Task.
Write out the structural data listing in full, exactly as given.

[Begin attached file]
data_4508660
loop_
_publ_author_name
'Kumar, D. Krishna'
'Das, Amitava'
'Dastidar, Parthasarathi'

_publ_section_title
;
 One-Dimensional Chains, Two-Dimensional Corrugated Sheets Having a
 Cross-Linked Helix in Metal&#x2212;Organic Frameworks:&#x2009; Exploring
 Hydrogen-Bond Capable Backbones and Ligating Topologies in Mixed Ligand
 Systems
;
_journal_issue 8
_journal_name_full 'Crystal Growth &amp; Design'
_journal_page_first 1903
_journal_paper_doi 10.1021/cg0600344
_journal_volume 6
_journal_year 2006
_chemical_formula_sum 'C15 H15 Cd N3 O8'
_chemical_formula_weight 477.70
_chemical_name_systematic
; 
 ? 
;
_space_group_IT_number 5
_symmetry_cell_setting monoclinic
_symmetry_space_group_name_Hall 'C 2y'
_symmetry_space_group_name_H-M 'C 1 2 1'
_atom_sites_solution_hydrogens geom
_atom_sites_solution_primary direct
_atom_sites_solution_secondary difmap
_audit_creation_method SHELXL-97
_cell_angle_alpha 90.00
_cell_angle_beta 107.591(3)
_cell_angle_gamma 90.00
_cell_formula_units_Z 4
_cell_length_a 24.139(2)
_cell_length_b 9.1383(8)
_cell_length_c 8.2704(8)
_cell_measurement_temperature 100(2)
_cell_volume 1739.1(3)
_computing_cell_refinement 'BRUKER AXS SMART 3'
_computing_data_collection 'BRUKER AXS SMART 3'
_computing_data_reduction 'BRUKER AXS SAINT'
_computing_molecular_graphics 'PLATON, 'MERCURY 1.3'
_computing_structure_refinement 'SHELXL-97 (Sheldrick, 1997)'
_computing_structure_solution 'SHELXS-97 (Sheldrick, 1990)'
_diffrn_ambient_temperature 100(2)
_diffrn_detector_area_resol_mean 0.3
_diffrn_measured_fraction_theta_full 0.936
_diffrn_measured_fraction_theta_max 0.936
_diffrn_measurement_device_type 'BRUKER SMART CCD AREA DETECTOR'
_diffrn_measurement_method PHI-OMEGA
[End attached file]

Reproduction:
data_4508660
loop_
_publ_author_name
'Kumar, D. Krishna'
'Das, Amitava'
'Dastidar, Parthasarathi'

_publ_section_title
;
 One-Dimensional Chains, Two-Dimensional Corrugated Sheets Having a
 Cross-Linked Helix in Metal&#x2212;Organic Frameworks:&#x2009; Exploring
 Hydrogen-Bond Capable Backbones and Ligating Topologies in Mixed Ligand
 Systems
;
_journal_issue 8
_journal_name_full 'Crystal Growth &amp; Design'
_journal_page_first 1903
_journal_paper_doi 10.1021/cg0600344
_journal_volume 6
_journal_year 2006
_chemical_formula_sum 'C15 H15 Cd N3 O8'
_chemical_formula_weight 477.70
_chemical_name_systematic
; 
 ? 
;
_space_group_IT_number 5
_symmetry_cell_setting monoclinic
_symmetry_space_group_name_Hall 'C 2y'
_symmetry_space_group_name_H-M 'C 1 2 1'
_atom_sites_solution_hydrogens geom
_atom_sites_solution_primary direct
_atom_sites_solution_secondary difmap
_audit_creation_method SHELXL-97
_cell_angle_alpha 90.00
_cell_angle_beta 107.591(3)
_cell_angle_gamma 90.00
_cell_formula_units_Z 4
_cell_length_a 24.139(2)
_cell_length_b 9.1383(8)
_cell_length_c 8.2704(8)
_cell_measurement_temperature 100(2)
_cell_volume 1739.1(3)
_computing_cell_refinement 'BRUKER AXS SMART 3'
_computing_data_collection 'BRUKER AXS SMART 3'
_computing_data_reduction 'BRUKER AXS SAINT'
_computing_molecular_graphics 'PLATON, 'MERCURY 1.3'
_computing_structure_refinement 'SHELXL-97 (Sheldrick, 1997)'
_computing_structure_solution 'SHELXS-97 (Sheldrick, 1990)'
_diffrn_ambient_temperature 100(2)
_diffrn_detector_area_resol_mean 0.3
_diffrn_measured_fraction_theta_full 0.936
_diffrn_measured_fraction_theta_max 0.936
_diffrn_measurement_device_type 'BRUKER SMART CCD AREA DETECTOR'
_diffrn_measurement_method PHI-OMEGA